The Queensland Government may be preparing to scrap an incentive scheme that provides businesses with money if they move their operations from other states.
The move comes as the state’s new government continues to make its mark on the economy, by slashing various programs in an attempt to balance the budget.
Deputy Premier Jeff Seeney said the government wants to create an environment where business is able to thrive on a sustainable level, not just attracted by cash handouts.
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“Philosophically our government is committed to ensuring the business environment is right for everybody, not providing cash handouts or inducements to individuals,” he told the Australian Financial Review.
“We are not convinced cash handouts and inducements work…We haven’t wiped out the Queensland Investment Incentive Scheme yet, but it’s looking that way.”
Seeney’s office was contacted this morning, but no reply was available prior to publication. The Queensland Chamber of Commerce and Industry was also contacted, but no reply was received.
The QIIS has provided millions to various businesses over the past decade. The scheme works as a discretionary fund, with the government providing targeted financial support to influence projects when and where cash is needed.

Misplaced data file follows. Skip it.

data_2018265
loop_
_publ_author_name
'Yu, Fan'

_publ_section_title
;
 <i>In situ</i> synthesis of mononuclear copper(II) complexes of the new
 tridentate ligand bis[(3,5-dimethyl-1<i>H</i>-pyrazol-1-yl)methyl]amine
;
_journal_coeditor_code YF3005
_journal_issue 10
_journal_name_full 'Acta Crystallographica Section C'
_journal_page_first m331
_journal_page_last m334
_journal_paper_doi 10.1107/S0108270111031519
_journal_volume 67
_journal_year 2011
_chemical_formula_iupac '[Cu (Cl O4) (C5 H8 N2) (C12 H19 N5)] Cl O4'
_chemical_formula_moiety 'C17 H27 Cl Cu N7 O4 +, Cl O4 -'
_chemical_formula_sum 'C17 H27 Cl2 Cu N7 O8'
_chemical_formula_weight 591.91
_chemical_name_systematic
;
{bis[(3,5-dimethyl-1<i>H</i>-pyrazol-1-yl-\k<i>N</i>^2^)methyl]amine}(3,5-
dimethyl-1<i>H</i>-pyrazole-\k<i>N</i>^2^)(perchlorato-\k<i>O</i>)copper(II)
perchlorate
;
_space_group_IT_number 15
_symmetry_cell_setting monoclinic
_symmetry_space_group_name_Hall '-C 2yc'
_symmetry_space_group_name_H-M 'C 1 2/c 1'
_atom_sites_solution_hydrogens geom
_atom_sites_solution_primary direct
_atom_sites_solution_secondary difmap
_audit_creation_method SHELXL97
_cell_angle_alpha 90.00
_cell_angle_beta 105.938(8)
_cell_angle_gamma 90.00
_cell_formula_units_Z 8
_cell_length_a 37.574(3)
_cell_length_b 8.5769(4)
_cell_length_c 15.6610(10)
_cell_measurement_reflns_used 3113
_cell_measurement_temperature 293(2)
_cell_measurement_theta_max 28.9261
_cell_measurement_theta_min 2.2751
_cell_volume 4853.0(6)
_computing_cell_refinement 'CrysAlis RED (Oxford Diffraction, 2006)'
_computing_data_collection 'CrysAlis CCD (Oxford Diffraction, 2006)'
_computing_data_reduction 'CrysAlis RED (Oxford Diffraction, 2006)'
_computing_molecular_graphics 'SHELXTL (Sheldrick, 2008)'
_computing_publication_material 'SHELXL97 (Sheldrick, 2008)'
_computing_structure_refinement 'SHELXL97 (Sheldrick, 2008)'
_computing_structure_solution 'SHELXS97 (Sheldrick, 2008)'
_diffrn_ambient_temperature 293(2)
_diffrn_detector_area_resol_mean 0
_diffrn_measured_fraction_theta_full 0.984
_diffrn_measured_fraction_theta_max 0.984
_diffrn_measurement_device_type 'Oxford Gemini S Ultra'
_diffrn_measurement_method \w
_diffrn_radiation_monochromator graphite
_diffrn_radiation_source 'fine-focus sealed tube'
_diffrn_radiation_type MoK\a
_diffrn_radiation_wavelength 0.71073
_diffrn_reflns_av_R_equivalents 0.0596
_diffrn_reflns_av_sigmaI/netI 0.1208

Incentives include payroll tax refunds, stamp duty refunds, and establishment grants. Eligible projects must have promoted the competitive nature of the state’s economy, and provided an economic benefit. No projects could significantly hurt existing businesses.
Businesses that have been funded include Virgin and Boeing, while smaller projects, such as solar manufacturing company Eco-Kinetics and its Gold Coast facility, have also been funded.
Seeney has reportedly said businesses either succeed or fail without the incentive.
Seeney, who also acts as the state’s infrastructure and development minister, told the Australian Financial Review he feels the state has become over-regulated, promising to cut development times for large business projects.
“We have told the [state] co-ordinator general to clear that backlog as quickly as possible and focus on projects [with] a chance of getting up. It’s the time that they sit in abeyance that costs business money and moves projects elsewhere.”